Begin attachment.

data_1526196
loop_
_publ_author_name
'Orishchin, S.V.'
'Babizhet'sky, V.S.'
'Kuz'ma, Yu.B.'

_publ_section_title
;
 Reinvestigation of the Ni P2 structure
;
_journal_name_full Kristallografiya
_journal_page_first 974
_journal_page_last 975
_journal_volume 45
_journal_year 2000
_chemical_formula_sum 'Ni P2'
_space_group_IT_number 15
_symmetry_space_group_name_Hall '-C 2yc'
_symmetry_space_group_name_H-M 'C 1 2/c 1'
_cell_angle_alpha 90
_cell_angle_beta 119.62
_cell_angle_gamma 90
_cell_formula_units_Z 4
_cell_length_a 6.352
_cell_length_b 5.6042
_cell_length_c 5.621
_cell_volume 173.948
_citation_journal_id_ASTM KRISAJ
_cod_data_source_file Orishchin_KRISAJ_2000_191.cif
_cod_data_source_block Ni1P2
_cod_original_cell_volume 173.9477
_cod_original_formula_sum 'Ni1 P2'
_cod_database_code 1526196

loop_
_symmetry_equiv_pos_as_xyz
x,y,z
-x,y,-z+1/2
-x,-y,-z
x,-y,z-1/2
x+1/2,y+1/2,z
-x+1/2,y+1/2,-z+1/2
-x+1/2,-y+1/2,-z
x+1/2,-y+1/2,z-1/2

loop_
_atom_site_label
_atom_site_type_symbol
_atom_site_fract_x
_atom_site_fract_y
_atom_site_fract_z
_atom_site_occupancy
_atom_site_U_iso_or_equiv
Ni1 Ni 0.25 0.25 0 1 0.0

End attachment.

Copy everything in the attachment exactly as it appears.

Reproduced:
data_1526196
loop_
_publ_author_name
'Orishchin, S.V.'
'Babizhet'sky, V.S.'
'Kuz'ma, Yu.B.'

_publ_section_title
;
 Reinvestigation of the Ni P2 structure
;
_journal_name_full Kristallografiya
_journal_page_first 974
_journal_page_last 975
_journal_volume 45
_journal_year 2000
_chemical_formula_sum 'Ni P2'
_space_group_IT_number 15
_symmetry_space_group_name_Hall '-C 2yc'
_symmetry_space_group_name_H-M 'C 1 2/c 1'
_cell_angle_alpha 90
_cell_angle_beta 119.62
_cell_angle_gamma 90
_cell_formula_units_Z 4
_cell_length_a 6.352
_cell_length_b 5.6042
_cell_length_c 5.621
_cell_volume 173.948
_citation_journal_id_ASTM KRISAJ
_cod_data_source_file Orishchin_KRISAJ_2000_191.cif
_cod_data_source_block Ni1P2
_cod_original_cell_volume 173.9477
_cod_original_formula_sum 'Ni1 P2'
_cod_database_code 1526196

loop_
_symmetry_equiv_pos_as_xyz
x,y,z
-x,y,-z+1/2
-x,-y,-z
x,-y,z-1/2
x+1/2,y+1/2,z
-x+1/2,y+1/2,-z+1/2
-x+1/2,-y+1/2,-z
x+1/2,-y+1/2,z-1/2

loop_
_atom_site_label
_atom_site_type_symbol
_atom_site_fract_x
_atom_site_fract_y
_atom_site_fract_z
_atom_site_occupancy
_atom_site_U_iso_or_equiv
Ni1 Ni 0.25 0.25 0 1 0.0